The period of the most dramatic EEG differences between risk groups—about 9 months—corresponds to a time of major milestones that form the foundation for later social and communication skills. Around this time babies develop the ability to perceive another person’s intention to act and they lose the ability to detect differences in speech sounds from languages that are not their own. In another study of high-risk infants, Sally Ozonoff, Ph.D. and colleagues found no differences in social and orienting behaviors before six months, however significant differences emerged in the following six months.
Nearly 80% of the 9 month old children were correctly categorized as high or low risk on the basis of a measure of disorder or randomness in the EEG signal compared across different scalp . For reasons that are as yet unclear, the signal varied more for girls. At 9 months, if only boys were considered, the percentage of correctly categorized infants rises to greater than 90%. The categorization degrades at later ages for all children, and in fact is best for baby girls at 6 months.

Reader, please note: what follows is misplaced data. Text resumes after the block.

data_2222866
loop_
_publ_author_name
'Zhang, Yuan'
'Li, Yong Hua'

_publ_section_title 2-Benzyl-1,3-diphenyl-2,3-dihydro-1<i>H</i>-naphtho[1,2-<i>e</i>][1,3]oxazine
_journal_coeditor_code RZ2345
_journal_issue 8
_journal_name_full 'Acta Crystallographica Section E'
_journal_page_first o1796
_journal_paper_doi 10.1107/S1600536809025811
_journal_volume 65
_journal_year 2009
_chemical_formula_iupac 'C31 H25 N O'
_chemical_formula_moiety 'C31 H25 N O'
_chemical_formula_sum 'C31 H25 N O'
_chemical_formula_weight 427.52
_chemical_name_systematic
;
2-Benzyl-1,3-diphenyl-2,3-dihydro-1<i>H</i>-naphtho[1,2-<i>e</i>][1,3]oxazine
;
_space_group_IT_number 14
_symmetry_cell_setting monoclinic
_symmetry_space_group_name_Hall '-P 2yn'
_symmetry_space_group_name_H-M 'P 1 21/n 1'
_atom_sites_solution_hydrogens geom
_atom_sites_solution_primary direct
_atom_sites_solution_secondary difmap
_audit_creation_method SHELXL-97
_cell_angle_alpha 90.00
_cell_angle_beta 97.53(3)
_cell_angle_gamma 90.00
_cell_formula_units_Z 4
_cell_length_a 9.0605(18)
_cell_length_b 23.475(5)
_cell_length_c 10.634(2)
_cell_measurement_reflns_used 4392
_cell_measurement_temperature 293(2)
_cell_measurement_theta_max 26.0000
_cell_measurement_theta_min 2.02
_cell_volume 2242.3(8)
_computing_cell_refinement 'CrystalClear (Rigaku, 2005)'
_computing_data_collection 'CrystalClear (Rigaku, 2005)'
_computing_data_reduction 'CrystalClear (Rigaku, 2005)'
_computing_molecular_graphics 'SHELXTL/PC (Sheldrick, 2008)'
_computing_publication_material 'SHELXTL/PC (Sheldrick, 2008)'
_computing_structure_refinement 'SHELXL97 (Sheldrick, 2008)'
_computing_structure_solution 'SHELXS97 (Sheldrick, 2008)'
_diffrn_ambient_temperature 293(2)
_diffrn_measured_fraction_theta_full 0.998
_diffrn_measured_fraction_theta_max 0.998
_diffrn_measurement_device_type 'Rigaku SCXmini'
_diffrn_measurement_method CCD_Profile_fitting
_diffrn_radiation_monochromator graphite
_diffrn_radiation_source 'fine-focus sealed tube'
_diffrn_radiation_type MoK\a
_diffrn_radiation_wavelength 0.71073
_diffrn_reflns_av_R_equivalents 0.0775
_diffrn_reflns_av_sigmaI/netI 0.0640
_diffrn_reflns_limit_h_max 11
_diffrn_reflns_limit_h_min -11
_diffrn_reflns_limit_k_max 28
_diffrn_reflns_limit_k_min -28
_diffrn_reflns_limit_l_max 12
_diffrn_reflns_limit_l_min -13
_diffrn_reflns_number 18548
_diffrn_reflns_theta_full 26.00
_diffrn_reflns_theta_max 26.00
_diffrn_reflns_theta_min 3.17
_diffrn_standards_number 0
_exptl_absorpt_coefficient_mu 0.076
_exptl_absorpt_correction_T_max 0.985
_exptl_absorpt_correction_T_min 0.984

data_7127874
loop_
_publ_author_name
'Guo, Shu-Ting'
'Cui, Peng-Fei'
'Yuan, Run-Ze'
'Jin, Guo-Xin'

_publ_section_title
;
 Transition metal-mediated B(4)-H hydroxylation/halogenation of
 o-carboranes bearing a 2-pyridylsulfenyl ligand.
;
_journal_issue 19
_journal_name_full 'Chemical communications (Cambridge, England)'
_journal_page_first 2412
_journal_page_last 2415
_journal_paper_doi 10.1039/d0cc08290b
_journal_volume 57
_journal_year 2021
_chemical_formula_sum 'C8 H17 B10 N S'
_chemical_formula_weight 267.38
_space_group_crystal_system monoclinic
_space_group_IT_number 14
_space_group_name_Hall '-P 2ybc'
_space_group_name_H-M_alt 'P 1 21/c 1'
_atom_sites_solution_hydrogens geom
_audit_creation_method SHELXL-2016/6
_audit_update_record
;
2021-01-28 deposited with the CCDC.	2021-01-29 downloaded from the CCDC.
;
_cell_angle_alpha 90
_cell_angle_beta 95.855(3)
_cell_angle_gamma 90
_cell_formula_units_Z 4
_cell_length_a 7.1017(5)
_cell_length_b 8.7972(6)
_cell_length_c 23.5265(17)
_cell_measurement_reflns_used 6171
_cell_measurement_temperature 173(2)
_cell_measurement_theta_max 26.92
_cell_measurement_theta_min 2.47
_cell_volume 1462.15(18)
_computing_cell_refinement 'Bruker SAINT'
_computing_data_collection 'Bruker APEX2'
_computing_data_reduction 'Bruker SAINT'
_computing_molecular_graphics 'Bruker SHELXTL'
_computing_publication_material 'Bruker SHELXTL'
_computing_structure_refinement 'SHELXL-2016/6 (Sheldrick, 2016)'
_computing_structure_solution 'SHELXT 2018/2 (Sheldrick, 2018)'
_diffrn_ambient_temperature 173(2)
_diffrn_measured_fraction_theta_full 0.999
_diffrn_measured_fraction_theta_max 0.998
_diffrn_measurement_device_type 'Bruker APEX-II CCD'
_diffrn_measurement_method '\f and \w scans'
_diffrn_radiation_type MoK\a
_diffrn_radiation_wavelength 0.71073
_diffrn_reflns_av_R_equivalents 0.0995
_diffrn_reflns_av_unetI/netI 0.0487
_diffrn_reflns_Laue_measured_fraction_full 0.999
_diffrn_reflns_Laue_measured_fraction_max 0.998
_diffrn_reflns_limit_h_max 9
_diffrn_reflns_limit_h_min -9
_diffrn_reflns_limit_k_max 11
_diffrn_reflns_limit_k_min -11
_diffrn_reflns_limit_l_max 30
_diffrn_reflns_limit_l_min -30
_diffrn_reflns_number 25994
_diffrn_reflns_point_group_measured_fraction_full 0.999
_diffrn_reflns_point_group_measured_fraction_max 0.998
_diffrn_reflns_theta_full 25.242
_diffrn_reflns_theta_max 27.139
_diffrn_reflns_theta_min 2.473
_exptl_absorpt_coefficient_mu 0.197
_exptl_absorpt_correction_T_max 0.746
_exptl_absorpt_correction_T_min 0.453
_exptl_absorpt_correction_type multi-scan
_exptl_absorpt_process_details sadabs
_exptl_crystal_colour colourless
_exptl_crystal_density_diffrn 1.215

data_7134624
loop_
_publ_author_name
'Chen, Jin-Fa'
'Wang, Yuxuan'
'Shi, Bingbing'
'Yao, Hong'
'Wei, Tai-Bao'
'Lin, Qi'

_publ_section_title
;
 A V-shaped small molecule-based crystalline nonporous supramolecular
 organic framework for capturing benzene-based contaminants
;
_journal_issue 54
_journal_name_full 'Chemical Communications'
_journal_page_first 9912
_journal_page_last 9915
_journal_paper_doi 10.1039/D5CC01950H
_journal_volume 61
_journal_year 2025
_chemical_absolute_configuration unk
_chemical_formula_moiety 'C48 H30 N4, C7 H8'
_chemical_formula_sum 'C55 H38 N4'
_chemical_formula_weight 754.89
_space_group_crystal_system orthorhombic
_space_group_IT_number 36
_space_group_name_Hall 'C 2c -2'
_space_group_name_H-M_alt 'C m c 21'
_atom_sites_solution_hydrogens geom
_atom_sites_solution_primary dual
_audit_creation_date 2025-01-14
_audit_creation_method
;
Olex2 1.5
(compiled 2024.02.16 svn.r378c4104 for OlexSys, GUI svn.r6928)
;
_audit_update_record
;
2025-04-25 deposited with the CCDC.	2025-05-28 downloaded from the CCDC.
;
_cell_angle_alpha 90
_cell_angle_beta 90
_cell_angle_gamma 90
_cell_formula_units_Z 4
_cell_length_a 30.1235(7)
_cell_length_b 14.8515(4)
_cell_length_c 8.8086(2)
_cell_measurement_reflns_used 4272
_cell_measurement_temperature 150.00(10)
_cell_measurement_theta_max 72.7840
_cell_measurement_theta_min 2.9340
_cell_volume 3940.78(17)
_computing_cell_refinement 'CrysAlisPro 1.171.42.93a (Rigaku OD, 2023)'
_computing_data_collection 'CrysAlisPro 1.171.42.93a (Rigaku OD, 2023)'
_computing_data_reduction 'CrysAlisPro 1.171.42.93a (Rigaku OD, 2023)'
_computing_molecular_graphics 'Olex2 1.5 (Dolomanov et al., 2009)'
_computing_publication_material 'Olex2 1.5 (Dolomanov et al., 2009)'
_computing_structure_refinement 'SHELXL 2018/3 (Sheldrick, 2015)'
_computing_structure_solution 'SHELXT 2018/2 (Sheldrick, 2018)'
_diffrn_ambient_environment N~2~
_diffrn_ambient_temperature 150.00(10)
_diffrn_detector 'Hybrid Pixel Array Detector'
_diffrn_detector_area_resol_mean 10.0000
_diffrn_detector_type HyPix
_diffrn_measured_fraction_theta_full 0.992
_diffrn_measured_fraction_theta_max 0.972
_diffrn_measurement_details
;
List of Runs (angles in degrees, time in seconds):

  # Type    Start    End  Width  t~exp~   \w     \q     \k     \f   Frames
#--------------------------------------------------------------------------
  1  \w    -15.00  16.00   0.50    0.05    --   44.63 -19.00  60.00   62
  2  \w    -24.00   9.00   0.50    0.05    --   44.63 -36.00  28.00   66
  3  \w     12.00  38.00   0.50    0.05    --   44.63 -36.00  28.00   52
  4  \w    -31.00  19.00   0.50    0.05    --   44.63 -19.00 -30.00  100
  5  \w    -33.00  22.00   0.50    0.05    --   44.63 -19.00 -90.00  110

This study demonstrates the use of a simple, non-invasive measurement tool and an important time window for identifying children who may be at risk of developing ASD. “The next and most critical next step is to see if our brain measures can actually predict which of our children will develop autism and which will not,” says Dr. Nelson. That information will come soon as the children who participated in this study come to an age where traditional diagnosis is highly reliable. However, as Dr. Tager-Flusberg notes, “We are still a long way from understanding the clinical significance of these brain signatures. More information is need to find a marker that predicts ASD outcomes later in life.” The team’s longer term research goals include determining how this risk marker in combination with other neural, behavioral, genetic and other risk markers may eventually lead to earlier diagnoses of ASD.